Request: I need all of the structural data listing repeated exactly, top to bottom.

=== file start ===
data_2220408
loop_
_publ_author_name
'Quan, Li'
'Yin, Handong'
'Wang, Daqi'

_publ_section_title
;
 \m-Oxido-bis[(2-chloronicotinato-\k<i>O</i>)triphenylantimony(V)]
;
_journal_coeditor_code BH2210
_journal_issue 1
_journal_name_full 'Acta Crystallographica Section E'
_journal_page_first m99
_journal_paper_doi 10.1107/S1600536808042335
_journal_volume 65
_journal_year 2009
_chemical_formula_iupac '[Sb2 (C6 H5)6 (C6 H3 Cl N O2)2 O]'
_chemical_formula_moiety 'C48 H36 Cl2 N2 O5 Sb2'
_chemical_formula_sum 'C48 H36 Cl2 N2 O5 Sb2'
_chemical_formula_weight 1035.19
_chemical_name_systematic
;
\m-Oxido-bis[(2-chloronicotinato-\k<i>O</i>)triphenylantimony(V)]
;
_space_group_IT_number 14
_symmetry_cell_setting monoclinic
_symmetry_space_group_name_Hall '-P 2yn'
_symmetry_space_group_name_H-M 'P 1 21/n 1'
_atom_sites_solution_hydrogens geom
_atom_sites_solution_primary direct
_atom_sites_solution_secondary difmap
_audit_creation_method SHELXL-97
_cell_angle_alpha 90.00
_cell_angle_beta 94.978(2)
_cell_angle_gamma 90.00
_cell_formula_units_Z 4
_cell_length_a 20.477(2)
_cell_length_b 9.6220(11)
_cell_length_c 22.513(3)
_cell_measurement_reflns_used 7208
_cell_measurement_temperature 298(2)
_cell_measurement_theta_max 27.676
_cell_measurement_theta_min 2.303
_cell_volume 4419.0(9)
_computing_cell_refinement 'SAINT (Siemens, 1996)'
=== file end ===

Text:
data_2220408
loop_
_publ_author_name
'Quan, Li'
'Yin, Handong'
'Wang, Daqi'

_publ_section_title
;
 \m-Oxido-bis[(2-chloronicotinato-\k<i>O</i>)triphenylantimony(V)]
;
_journal_coeditor_code BH2210
_journal_issue 1
_journal_name_full 'Acta Crystallographica Section E'
_journal_page_first m99
_journal_paper_doi 10.1107/S1600536808042335
_journal_volume 65
_journal_year 2009
_chemical_formula_iupac '[Sb2 (C6 H5)6 (C6 H3 Cl N O2)2 O]'
_chemical_formula_moiety 'C48 H36 Cl2 N2 O5 Sb2'
_chemical_formula_sum 'C48 H36 Cl2 N2 O5 Sb2'
_chemical_formula_weight 1035.19
_chemical_name_systematic
;
\m-Oxido-bis[(2-chloronicotinato-\k<i>O</i>)triphenylantimony(V)]
;
_space_group_IT_number 14
_symmetry_cell_setting monoclinic
_symmetry_space_group_name_Hall '-P 2yn'
_symmetry_space_group_name_H-M 'P 1 21/n 1'
_atom_sites_solution_hydrogens geom
_atom_sites_solution_primary direct
_atom_sites_solution_secondary difmap
_audit_creation_method SHELXL-97
_cell_angle_alpha 90.00
_cell_angle_beta 94.978(2)
_cell_angle_gamma 90.00
_cell_formula_units_Z 4
_cell_length_a 20.477(2)
_cell_length_b 9.6220(11)
_cell_length_c 22.513(3)
_cell_measurement_reflns_used 7208
_cell_measurement_temperature 298(2)
_cell_measurement_theta_max 27.676
_cell_measurement_theta_min 2.303
_cell_volume 4419.0(9)
_computing_cell_refinement 'SAINT (Siemens, 1996)'